Partners in Restoration
Natural Resource Conservation Service Conservation Practices
The work authorized under PIR revolves around NRCS conservation practices, also known as best management practices (BMPs) or management measures. These practices, when applied in the appropriate setting, help landowners and land managers improve the productivity of their operations and protect and improve the natural function of adjacent and nearby natural areas. These practices are selected from the NRCS' California Field Office Technical Guide (FOTG). They mirror the BMPs promoted by the U.S. Environmental Protection Agency to help meet Clean Water Act mandates and the BMPs included in Management Measures promoted by the California Coastal Commission and the State Water Resources Control Board in the Plan for California's Nonpoint Source Pollution Control Program.
Placing Additional Conditions on the Conservation Practices
Because PIR does not identify specific sites and projects in advance, regulators require additional conditions and specifications that ensure the protection of sensitive species, habitat, and water quality. These conditions are different for each watershed depending on the conservation practices, presence of species, and specific natural resources found in the area. Typically, they limit the window when projects may be implemented in order to avoid breeding and nesting seasons, requiring erosion control practices, and measures to identify and avoid endangered species.
Negotiating these conditions is a critical element of PIR. The project manager must truly understand agency regulation, research existing permits to understand conditions normally applied, and involve the NRCS and RCD in the review and negotiations of the conditions to ensure the restrictions don't inadvertently exclude the activity for which permission is being sought.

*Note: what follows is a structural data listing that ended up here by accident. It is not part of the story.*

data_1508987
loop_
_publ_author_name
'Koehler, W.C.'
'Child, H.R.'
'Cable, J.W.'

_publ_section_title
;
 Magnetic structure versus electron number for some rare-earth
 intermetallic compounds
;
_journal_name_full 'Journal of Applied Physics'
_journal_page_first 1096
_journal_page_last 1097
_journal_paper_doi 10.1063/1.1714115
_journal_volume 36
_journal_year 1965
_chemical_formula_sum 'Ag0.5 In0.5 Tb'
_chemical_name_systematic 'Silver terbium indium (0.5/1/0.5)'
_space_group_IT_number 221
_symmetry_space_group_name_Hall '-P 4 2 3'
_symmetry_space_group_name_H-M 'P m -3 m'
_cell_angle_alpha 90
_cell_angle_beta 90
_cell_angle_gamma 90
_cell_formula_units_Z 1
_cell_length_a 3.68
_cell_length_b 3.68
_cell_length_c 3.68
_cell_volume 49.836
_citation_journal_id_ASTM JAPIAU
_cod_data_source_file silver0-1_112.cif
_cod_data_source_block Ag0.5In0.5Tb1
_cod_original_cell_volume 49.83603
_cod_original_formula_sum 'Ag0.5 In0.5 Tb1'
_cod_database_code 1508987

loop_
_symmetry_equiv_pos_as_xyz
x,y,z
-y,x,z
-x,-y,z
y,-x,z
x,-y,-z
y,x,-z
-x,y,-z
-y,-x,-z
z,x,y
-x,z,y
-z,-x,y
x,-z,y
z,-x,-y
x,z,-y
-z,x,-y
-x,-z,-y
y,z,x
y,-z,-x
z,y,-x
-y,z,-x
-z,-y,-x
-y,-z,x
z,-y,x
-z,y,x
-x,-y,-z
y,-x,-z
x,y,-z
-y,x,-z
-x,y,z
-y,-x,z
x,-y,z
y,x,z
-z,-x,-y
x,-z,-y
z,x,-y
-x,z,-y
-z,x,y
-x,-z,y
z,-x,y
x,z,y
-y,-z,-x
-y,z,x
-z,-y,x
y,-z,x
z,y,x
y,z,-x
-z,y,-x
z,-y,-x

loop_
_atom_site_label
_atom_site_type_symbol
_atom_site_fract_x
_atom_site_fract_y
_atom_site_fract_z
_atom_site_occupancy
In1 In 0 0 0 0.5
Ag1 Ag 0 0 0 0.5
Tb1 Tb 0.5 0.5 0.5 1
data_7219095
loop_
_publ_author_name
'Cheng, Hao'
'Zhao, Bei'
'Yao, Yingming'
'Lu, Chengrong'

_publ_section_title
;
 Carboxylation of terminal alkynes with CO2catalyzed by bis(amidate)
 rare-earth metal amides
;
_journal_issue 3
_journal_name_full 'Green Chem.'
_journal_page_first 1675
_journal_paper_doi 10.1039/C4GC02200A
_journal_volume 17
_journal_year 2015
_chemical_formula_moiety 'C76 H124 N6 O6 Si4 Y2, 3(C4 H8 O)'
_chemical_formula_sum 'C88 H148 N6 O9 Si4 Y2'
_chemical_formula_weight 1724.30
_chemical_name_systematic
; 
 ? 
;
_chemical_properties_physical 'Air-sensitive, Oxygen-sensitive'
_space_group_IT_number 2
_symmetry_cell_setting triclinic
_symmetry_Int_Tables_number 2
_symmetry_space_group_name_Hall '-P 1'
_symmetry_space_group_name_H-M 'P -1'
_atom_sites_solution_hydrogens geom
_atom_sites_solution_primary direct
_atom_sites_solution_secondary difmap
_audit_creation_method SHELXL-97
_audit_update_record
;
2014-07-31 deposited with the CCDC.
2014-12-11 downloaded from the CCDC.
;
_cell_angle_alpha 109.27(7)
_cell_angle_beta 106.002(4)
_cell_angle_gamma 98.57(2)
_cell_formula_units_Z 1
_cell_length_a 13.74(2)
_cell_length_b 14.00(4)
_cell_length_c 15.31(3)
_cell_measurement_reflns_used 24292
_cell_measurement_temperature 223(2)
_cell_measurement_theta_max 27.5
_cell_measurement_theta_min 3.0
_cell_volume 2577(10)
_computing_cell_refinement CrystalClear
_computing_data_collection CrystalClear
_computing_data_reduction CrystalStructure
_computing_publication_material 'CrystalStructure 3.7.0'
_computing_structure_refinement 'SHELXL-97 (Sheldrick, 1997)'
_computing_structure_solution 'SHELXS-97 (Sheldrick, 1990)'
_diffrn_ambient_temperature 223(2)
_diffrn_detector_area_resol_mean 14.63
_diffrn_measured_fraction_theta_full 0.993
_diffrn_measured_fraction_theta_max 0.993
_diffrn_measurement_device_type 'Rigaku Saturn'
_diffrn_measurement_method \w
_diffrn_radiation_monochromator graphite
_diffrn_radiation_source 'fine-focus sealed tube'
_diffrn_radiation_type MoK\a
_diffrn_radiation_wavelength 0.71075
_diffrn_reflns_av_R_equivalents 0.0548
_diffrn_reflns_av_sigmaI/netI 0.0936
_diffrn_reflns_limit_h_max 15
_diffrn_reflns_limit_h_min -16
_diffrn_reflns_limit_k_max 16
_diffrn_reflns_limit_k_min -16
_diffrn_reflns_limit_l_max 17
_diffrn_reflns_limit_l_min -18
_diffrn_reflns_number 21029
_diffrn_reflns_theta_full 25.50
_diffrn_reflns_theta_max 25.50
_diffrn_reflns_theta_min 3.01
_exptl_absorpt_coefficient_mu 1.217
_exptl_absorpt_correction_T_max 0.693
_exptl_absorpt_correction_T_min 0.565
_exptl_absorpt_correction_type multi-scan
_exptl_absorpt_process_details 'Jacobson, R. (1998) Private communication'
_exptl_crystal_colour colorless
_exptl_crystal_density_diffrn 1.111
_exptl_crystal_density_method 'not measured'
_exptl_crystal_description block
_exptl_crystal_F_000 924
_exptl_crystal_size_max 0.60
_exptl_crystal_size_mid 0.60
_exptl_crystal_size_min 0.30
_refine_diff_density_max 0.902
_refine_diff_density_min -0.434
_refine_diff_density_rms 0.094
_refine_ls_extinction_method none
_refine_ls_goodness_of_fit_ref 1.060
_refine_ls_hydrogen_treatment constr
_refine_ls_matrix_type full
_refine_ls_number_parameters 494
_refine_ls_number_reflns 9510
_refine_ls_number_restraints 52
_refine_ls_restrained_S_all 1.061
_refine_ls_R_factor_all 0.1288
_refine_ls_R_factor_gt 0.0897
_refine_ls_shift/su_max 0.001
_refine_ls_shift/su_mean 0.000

The NRCS Conservation Planning Process
The NRCS plans rigorously before offering recommendations to cooperators. As a federal agency, the NRCS must ensure project works comply with the National Environmental Policy Act. They are required to conduct an Environmental Evaluation for potential projects according to the NRCS-NEPA rules (7CFR 650), which became effective in 1979 and were updated by California Amendment CA4 in 2000. This rule prescribes the assessment procedures under which NRCS-assisted actions are to be implemented. The procedures insure that environmental consequences are considered in decision-making and allow NRCS to assist individuals and non-federal public entities to take actions that protect, enhance, and restore environmental quality.
The NRCS nine-step conservation planning process is used to customize a management plan unique to the conditions of a local property and its manager. Each conservation plan describes the selected management system, is prepared for the customer, and includes a NEPA compliant Environmental Assessment Worksheet (EAW).
During the NRCS planning process, the EAW is used to document potential impacts of the preferred alternative. The EAW documents short term, long term, and cumulative effects of the proposed actions as well as the on-site and off-site impacts. This document is then placed in the project case file.
If a project is expected to generate significant adverse environmental impacts, the land user is encouraged to consider alternative actions, or may be directed to prepare a project specific Environmental Impact Statement (EIS). NRCS field office staff discourages projects that require an EIS. Typically, for small conservation projects, the assessment indicates that there are no significant adverse impacts or that long-term beneficial impacts outweigh short-term adverse impacts, and the conservation planner is directed to proceed with the plan of work.